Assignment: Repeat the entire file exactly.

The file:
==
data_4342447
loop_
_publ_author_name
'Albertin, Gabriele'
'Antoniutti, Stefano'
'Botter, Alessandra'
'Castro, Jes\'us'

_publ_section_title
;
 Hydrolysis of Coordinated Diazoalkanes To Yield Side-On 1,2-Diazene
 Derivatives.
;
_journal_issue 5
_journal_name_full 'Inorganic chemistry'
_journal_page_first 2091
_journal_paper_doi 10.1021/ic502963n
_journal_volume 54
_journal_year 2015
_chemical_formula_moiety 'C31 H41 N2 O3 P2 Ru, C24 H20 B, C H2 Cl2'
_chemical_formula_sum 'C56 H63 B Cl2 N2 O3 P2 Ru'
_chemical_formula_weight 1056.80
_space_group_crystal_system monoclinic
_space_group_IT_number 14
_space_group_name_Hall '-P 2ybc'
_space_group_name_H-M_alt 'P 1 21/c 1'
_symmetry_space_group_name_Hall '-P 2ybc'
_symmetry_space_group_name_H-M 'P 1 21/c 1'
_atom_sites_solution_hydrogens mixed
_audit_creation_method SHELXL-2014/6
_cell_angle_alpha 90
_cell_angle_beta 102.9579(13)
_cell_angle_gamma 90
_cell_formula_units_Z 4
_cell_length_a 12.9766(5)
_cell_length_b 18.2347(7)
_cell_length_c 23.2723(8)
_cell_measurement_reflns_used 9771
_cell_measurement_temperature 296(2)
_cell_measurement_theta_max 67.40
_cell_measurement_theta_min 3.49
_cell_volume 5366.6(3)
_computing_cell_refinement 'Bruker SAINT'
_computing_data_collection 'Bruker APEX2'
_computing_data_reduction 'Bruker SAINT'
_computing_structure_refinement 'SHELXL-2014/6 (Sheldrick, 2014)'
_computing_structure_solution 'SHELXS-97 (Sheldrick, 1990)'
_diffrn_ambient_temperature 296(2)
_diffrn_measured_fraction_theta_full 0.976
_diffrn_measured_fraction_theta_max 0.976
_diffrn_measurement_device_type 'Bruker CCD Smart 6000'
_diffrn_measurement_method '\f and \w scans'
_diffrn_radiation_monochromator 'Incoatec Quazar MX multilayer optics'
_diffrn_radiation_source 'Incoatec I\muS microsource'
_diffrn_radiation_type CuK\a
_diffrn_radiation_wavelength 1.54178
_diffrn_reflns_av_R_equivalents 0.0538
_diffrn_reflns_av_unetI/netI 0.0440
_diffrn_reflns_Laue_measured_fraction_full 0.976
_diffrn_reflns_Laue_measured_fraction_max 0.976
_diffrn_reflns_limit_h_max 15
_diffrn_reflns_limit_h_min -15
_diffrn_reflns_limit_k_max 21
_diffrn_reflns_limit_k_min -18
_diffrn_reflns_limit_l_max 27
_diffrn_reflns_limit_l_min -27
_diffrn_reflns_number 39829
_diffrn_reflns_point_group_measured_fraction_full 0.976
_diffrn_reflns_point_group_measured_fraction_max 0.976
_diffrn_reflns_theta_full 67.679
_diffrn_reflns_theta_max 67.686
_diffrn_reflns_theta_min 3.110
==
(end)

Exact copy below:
data_4342447
loop_
_publ_author_name
'Albertin, Gabriele'
'Antoniutti, Stefano'
'Botter, Alessandra'
'Castro, Jes\'us'

_publ_section_title
;
 Hydrolysis of Coordinated Diazoalkanes To Yield Side-On 1,2-Diazene
 Derivatives.
;
_journal_issue 5
_journal_name_full 'Inorganic chemistry'
_journal_page_first 2091
_journal_paper_doi 10.1021/ic502963n
_journal_volume 54
_journal_year 2015
_chemical_formula_moiety 'C31 H41 N2 O3 P2 Ru, C24 H20 B, C H2 Cl2'
_chemical_formula_sum 'C56 H63 B Cl2 N2 O3 P2 Ru'
_chemical_formula_weight 1056.80
_space_group_crystal_system monoclinic
_space_group_IT_number 14
_space_group_name_Hall '-P 2ybc'
_space_group_name_H-M_alt 'P 1 21/c 1'
_symmetry_space_group_name_Hall '-P 2ybc'
_symmetry_space_group_name_H-M 'P 1 21/c 1'
_atom_sites_solution_hydrogens mixed
_audit_creation_method SHELXL-2014/6
_cell_angle_alpha 90
_cell_angle_beta 102.9579(13)
_cell_angle_gamma 90
_cell_formula_units_Z 4
_cell_length_a 12.9766(5)
_cell_length_b 18.2347(7)
_cell_length_c 23.2723(8)
_cell_measurement_reflns_used 9771
_cell_measurement_temperature 296(2)
_cell_measurement_theta_max 67.40
_cell_measurement_theta_min 3.49
_cell_volume 5366.6(3)
_computing_cell_refinement 'Bruker SAINT'
_computing_data_collection 'Bruker APEX2'
_computing_data_reduction 'Bruker SAINT'
_computing_structure_refinement 'SHELXL-2014/6 (Sheldrick, 2014)'
_computing_structure_solution 'SHELXS-97 (Sheldrick, 1990)'
_diffrn_ambient_temperature 296(2)
_diffrn_measured_fraction_theta_full 0.976
_diffrn_measured_fraction_theta_max 0.976
_diffrn_measurement_device_type 'Bruker CCD Smart 6000'
_diffrn_measurement_method '\f and \w scans'
_diffrn_radiation_monochromator 'Incoatec Quazar MX multilayer optics'
_diffrn_radiation_source 'Incoatec I\muS microsource'
_diffrn_radiation_type CuK\a
_diffrn_radiation_wavelength 1.54178
_diffrn_reflns_av_R_equivalents 0.0538
_diffrn_reflns_av_unetI/netI 0.0440
_diffrn_reflns_Laue_measured_fraction_full 0.976
_diffrn_reflns_Laue_measured_fraction_max 0.976
_diffrn_reflns_limit_h_max 15
_diffrn_reflns_limit_h_min -15
_diffrn_reflns_limit_k_max 21
_diffrn_reflns_limit_k_min -18
_diffrn_reflns_limit_l_max 27
_diffrn_reflns_limit_l_min -27
_diffrn_reflns_number 39829
_diffrn_reflns_point_group_measured_fraction_full 0.976
_diffrn_reflns_point_group_measured_fraction_max 0.976
_diffrn_reflns_theta_full 67.679
_diffrn_reflns_theta_max 67.686
_diffrn_reflns_theta_min 3.110